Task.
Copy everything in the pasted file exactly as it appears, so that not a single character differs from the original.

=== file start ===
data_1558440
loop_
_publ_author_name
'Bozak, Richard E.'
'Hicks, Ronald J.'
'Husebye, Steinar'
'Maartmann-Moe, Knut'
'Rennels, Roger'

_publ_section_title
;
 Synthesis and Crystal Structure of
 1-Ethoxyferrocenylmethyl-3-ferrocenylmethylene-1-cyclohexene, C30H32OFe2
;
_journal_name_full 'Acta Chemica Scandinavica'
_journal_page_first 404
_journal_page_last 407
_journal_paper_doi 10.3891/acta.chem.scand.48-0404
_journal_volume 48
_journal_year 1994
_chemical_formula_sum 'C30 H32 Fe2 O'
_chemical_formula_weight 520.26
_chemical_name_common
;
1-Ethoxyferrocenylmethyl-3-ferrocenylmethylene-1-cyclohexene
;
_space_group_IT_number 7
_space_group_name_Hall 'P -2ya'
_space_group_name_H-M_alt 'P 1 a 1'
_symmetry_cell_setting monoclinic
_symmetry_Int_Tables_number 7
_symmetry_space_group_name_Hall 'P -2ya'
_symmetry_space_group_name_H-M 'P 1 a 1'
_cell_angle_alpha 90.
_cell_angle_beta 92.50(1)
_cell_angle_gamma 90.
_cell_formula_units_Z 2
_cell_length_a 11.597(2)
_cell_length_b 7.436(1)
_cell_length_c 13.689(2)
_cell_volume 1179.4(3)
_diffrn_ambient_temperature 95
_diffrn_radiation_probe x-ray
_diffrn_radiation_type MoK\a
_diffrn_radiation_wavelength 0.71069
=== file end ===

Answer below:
data_1558440
loop_
_publ_author_name
'Bozak, Richard E.'
'Hicks, Ronald J.'
'Husebye, Steinar'
'Maartmann-Moe, Knut'
'Rennels, Roger'

_publ_section_title
;
 Synthesis and Crystal Structure of
 1-Ethoxyferrocenylmethyl-3-ferrocenylmethylene-1-cyclohexene, C30H32OFe2
;
_journal_name_full 'Acta Chemica Scandinavica'
_journal_page_first 404
_journal_page_last 407
_journal_paper_doi 10.3891/acta.chem.scand.48-0404
_journal_volume 48
_journal_year 1994
_chemical_formula_sum 'C30 H32 Fe2 O'
_chemical_formula_weight 520.26
_chemical_name_common
;
1-Ethoxyferrocenylmethyl-3-ferrocenylmethylene-1-cyclohexene
;
_space_group_IT_number 7
_space_group_name_Hall 'P -2ya'
_space_group_name_H-M_alt 'P 1 a 1'
_symmetry_cell_setting monoclinic
_symmetry_Int_Tables_number 7
_symmetry_space_group_name_Hall 'P -2ya'
_symmetry_space_group_name_H-M 'P 1 a 1'
_cell_angle_alpha 90.
_cell_angle_beta 92.50(1)
_cell_angle_gamma 90.
_cell_formula_units_Z 2
_cell_length_a 11.597(2)
_cell_length_b 7.436(1)
_cell_length_c 13.689(2)
_cell_volume 1179.4(3)
_diffrn_ambient_temperature 95
_diffrn_radiation_probe x-ray
_diffrn_radiation_type MoK\a
_diffrn_radiation_wavelength 0.71069